But it wasn't. When I called the customer service line at I was told that my previous subscription plan was no longer offered, and they'd "automatically switched me to the closest option they now offer." I told them that their closest option was almost double what I was paying before, and that at the new price of $200 per year, as opposed to $120, I really had to think about whether I could afford to use their service. Besides, why wasn't I notified so that I could make up my mind what I wanted to do about their new subscription offering?

The rep, sounding so bored that it was obvious she'd already had this exact conversation many times over recently, said that by the subscription agreement they were allowed to change the price and terms. Well, I didn't appreciate the sound of that much, so I told her that I'd like to cancel my membership for now. Maybe I would return later when I need the service badly enough, or when they make a more attractive subscription offer. She said that was fine, she was cancelling my membership and that there would be no further charges at the end of the current period, which will end in November. Whoa there, I said. I want the service to stop this second, and I want that $100 charge on my credit card reversed. No can do, she said, because to get a refund you have to cancel your membership within 48 hours of when it is automatically renewed.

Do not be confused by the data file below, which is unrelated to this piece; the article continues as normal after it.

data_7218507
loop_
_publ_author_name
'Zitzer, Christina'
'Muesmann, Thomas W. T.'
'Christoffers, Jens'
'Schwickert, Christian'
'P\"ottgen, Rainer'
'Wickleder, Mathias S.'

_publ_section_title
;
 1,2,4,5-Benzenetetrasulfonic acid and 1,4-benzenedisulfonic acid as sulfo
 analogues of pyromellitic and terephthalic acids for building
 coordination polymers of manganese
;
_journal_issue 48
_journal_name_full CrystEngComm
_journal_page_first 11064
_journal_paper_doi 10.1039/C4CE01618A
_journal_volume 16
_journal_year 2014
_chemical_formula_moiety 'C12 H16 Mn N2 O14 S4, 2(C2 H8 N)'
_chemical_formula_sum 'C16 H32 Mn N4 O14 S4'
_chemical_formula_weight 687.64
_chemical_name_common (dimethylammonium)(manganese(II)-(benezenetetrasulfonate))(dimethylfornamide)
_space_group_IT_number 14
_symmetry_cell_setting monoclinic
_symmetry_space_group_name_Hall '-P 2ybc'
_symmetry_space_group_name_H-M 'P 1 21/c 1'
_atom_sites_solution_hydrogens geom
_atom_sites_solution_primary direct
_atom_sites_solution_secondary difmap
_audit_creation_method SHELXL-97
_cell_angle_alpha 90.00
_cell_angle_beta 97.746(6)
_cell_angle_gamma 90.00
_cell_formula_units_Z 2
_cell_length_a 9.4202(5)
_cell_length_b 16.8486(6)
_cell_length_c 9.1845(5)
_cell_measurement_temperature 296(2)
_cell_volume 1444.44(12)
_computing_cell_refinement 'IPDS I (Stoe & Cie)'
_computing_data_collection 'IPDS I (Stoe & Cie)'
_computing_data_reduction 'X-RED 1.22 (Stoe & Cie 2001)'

Through gritted teeth, I told her that I had received my credit card bill today. How was I to know they would change their subscription price before I received my statement? certainly hadn't bothered to inform me. She replied that, basically, rules are rules and tough luck Charlie. I told her I would dispute the charge with my credit card company. She told me to go right ahead.

So that's what I did. I explained the situation to a rep at the credit card company, and she agreed wholeheartedly that was engaging in underhanded business practices. She assured me that once all the paperwork was taken care of, unless something highly unlikely came to light, that there was most certainly a refund due me.

Flash forward three weeks. I receive a packet from the credit card company. They had contacted, and had received their response, in the form of their subscription agreement terms. The subscription agreement did indeed stipulate that the company was allowed to change the terms and fees at any time, and that they were not obligated to notify the subscriber when they do so, and if the subscriber doesn't somehow find out about the change within two days of it changing, they are locked in for another subscription period whether they like it or not. Ethical or not, fraudulent or not, I had stupidly agreed to those terms. It is out of the credit card company's hands. My only recourse would be to sue them in their home state, where a judge could decide whether their contract was legal.